Inside the 1970 assassination attempt on Queen Elizabeth during her Australian tour.


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Travelling on a train from Sydney to Orange on the night of April 29, 1970, Queen Elizabeth II and Prince Philip became victims of an assassination attempt.

The plot took place near the 13,000-strong town of Lithgow, two hours from Sydney, in which a large log was rolled onto the tracks, with the aim to derail and topple the train, ultimately killing or severely injuring its royal passengers.

However, out of sheer luck, the train was travelling at an unusually slow pace, which meant the log merely became stuck underneath its front wheels, leaving the royals and their staff unharmed.

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To this day, the crime remains unsolved and its perpetrators unknown.

The attempt was concealed for 39 years, until the late Detective Chief Superintendent Cliff McHardy shared the secret with the Lithgow Mercury in 2009, bringing international intrigue to the case.


Speaking to the publication, he dubbed the case one of his “biggest disappointments in unsolved crime”.

“The train continued on under brakes for about 200 metres with the log still wedged under the front wheels before finally coming to a halt at the level crossing near Bowenfels station,” reported the publication.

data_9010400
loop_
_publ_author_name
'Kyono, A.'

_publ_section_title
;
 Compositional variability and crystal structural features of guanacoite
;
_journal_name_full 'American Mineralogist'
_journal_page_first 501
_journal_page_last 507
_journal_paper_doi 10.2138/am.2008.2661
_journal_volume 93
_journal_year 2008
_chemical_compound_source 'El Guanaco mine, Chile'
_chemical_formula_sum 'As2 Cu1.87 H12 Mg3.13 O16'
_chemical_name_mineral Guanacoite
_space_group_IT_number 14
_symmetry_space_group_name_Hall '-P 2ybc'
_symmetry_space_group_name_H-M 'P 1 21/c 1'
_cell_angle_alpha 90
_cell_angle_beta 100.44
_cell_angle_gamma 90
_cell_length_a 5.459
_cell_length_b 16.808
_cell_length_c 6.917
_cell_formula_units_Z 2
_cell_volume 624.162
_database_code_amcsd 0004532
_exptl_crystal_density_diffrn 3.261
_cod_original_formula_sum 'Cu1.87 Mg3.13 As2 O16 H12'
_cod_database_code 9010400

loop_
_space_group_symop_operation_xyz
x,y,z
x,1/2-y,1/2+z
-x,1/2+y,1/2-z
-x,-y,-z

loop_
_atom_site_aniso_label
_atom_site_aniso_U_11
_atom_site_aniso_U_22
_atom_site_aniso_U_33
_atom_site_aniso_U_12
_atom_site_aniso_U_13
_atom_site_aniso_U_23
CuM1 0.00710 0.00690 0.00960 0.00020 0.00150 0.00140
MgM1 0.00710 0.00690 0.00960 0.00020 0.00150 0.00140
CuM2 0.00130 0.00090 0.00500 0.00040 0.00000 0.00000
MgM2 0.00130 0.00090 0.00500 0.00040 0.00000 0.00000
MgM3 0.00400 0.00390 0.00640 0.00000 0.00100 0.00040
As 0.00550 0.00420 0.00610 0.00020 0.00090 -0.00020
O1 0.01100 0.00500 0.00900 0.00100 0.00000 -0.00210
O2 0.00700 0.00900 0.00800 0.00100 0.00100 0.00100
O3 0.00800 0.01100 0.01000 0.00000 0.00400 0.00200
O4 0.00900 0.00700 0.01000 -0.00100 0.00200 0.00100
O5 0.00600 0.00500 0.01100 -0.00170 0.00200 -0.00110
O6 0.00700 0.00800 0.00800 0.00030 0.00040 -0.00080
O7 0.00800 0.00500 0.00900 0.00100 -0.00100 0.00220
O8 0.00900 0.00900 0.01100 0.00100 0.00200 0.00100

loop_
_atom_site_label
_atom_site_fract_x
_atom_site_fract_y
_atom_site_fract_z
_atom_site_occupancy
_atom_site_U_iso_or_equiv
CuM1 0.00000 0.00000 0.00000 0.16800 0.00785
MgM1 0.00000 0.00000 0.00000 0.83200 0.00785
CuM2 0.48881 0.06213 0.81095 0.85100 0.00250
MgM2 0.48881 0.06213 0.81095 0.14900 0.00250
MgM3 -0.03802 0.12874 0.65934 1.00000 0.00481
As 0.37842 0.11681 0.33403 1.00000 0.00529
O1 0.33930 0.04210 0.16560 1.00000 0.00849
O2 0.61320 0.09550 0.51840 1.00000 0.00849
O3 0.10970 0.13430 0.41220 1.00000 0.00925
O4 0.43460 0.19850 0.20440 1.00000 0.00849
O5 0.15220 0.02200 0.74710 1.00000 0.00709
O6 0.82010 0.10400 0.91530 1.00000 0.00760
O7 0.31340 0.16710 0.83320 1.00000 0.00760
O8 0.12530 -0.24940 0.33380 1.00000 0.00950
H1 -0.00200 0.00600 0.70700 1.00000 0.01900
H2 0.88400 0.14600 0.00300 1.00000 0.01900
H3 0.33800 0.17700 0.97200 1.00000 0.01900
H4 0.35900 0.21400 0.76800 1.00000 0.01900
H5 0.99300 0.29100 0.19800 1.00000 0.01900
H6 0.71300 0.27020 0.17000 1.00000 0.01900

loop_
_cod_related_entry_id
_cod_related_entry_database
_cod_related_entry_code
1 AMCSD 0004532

“It [the log] was about 6 foot to 7 foot about 8 inches to 9 inches diameter; enough to put a train off rails,” he said.

McHardy was also adamant that the log was a pre-meditated attack directly aimed at the royals and not a hoax on the railway company.

He claimed that an hour before the collision, a “sweeper” train had travelled through the same route, without encountering the log. Therefore, it was assumed the suspects were aware of the royal schedule.

“My investigations showed that the log was deliberately placed on the tracks,” he told the Lithgow Mercury.

queen elizabeth assassination attempt australia
Queen Elizabeth ll and Prince Philip, Duke of Edinburgh at a State banquet in the 1970s. Image: Getty.

While the original article is not available online and was only printed in the local paper, according to the ABC, the assassination attempt had been known to local media for decades but was kept under wraps due to a request from the police.

"At the time I was very good friends with the local newspaper fellow and he was getting pretty close to the story and our instructions was to keep it out of the press," said the former Detective Chief Superintendent.

"So I confided in my boss and the boss at the CIB [Criminal Investigation Branch] and I said 'look if I ask him not to print it he won't print it'. I did that.

"I took him for a drive and I told him the story and I said I want your assurance that you don't print it. And he didn't print it."

Queen Elizabeth II greeting fans during 1981 New Zealand tour, where another attempt was made on her life. Image: Getty.

Despite this, the royals and Buckingham Palace have never officially confirmed the claims of the assassination attempt.

However, it joins the other assassination attempt that would be made on Queen Elizabeth's life 11 years later in 1981, while the monarch was touring Dunedin in New Zealand.

A 17-year-old named Christopher John Lewis positioned himself in a building overlooking the path of the Royal motorcade before firing a single gunshot from a .22-calibre rifle.

Thankfully he missed and no one was injured.